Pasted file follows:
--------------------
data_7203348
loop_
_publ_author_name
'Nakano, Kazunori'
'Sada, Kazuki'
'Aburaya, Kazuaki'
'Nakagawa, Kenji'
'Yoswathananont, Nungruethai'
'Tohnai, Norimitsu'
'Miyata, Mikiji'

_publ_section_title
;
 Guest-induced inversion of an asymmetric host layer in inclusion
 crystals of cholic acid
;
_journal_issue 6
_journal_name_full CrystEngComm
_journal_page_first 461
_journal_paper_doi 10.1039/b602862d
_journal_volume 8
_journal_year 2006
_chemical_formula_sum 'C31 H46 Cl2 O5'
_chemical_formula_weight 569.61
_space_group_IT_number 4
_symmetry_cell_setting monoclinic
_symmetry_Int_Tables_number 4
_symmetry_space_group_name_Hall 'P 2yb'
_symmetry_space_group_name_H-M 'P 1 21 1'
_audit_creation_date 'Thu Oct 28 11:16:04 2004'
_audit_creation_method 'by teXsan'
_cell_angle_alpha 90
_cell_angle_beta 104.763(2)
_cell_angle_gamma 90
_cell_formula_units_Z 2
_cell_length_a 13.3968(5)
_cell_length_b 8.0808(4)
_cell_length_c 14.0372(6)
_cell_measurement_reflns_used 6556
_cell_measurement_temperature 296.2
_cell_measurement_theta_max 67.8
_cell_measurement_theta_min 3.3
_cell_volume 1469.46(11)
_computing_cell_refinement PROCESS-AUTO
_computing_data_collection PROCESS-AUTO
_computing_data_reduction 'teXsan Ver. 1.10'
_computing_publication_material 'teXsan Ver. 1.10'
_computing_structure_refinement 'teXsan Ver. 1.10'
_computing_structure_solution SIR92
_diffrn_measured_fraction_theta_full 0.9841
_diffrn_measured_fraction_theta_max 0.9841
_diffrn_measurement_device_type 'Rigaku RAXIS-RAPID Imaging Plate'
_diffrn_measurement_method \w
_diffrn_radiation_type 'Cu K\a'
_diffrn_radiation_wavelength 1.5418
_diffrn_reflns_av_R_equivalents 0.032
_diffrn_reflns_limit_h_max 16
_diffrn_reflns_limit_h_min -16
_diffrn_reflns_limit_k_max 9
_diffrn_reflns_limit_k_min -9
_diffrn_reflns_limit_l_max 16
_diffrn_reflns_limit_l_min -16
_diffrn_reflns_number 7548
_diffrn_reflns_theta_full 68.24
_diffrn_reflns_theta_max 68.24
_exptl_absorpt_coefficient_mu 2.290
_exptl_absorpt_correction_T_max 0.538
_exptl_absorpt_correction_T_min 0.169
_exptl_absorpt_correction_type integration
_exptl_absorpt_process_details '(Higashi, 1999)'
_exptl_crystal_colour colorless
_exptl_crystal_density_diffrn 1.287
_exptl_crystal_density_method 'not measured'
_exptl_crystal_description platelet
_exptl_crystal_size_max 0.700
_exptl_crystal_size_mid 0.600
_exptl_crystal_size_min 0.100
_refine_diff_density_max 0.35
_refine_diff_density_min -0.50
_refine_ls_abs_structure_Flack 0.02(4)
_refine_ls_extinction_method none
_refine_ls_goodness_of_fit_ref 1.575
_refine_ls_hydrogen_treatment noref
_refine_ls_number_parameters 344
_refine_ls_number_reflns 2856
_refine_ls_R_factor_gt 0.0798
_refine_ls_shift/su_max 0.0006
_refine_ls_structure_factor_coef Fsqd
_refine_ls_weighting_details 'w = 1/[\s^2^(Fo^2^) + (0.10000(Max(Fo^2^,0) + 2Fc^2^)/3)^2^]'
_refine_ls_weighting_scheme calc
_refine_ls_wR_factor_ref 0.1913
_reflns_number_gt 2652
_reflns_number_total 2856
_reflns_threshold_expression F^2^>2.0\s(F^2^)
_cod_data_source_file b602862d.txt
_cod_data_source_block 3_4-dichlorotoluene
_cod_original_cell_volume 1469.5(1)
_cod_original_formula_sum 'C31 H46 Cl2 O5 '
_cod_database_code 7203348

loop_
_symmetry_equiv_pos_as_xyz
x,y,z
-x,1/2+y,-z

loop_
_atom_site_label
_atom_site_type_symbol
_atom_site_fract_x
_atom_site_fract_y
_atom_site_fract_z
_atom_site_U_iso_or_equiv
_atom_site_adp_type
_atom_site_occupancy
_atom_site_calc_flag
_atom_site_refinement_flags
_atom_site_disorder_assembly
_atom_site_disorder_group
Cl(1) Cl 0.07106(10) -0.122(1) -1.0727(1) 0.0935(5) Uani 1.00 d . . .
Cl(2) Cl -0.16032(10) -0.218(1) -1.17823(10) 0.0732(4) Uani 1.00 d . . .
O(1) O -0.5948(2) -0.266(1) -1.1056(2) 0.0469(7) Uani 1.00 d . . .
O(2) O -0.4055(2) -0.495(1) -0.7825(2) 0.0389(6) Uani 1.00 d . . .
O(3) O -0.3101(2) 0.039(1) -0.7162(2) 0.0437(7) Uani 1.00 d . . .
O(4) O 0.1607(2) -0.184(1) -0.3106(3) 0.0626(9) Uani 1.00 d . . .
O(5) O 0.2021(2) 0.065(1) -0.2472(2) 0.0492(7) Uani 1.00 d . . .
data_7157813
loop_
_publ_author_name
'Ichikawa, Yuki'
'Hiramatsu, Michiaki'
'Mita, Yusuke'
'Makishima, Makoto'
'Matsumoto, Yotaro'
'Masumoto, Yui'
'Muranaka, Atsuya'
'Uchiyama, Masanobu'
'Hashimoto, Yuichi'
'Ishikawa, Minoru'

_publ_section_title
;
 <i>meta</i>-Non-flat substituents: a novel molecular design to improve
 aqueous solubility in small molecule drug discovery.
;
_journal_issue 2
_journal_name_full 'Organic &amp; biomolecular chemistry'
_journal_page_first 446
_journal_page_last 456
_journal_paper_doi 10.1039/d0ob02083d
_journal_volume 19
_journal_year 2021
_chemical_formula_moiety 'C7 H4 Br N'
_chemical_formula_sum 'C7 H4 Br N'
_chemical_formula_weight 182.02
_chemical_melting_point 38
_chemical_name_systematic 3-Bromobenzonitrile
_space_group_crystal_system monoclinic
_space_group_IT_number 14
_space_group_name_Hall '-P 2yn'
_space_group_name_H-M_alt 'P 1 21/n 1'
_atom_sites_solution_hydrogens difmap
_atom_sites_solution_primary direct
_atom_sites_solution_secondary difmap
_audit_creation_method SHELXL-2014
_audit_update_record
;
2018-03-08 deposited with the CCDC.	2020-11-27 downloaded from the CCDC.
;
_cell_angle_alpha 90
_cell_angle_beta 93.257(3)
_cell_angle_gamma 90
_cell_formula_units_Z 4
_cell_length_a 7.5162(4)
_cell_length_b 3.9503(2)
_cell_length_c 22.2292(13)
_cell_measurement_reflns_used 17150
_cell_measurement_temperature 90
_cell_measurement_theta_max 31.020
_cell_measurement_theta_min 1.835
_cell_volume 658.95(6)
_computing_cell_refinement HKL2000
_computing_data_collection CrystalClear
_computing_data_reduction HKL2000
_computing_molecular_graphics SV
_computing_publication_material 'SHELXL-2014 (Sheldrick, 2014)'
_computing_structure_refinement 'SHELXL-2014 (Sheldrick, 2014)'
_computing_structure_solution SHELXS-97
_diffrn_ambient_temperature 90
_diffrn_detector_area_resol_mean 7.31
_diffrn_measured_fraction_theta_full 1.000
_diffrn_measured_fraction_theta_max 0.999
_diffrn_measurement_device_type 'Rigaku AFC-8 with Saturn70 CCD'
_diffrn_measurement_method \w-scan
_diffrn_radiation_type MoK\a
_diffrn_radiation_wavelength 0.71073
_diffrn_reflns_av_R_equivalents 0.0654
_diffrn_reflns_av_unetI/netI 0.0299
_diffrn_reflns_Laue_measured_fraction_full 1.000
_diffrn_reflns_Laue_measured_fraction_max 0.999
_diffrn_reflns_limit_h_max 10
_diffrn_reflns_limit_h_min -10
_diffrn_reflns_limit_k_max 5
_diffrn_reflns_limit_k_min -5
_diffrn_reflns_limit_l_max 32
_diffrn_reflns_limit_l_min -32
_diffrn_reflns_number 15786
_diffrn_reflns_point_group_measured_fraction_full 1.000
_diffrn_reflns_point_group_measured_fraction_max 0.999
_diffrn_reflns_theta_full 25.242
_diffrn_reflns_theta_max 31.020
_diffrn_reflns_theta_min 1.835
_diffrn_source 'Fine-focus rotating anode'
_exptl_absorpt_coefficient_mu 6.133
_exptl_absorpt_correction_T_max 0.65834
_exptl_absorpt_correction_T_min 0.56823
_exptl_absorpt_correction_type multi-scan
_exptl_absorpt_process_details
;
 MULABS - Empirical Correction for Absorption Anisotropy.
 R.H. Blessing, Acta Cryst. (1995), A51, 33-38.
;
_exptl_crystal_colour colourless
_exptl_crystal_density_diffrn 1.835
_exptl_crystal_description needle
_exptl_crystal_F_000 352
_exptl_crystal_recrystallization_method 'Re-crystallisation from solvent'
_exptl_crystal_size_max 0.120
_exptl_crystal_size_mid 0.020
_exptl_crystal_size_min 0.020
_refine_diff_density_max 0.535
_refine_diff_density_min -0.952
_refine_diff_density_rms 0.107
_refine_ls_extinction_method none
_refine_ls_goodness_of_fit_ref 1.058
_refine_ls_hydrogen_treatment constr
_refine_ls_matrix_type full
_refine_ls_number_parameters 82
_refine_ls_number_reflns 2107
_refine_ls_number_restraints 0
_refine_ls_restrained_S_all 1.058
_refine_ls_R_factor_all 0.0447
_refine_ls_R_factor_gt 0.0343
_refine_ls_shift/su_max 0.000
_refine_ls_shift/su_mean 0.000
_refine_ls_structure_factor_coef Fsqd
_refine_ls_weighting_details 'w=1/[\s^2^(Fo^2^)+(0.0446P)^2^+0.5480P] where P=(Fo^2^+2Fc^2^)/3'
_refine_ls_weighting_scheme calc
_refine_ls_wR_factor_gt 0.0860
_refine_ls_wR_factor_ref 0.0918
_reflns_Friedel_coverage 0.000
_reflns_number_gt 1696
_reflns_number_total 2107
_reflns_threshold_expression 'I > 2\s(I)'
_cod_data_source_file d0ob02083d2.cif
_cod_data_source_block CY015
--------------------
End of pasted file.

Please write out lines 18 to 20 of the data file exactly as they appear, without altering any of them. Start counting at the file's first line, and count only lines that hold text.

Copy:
_journal_page_first 461
_journal_paper_doi 10.1039/b602862d
_journal_volume 8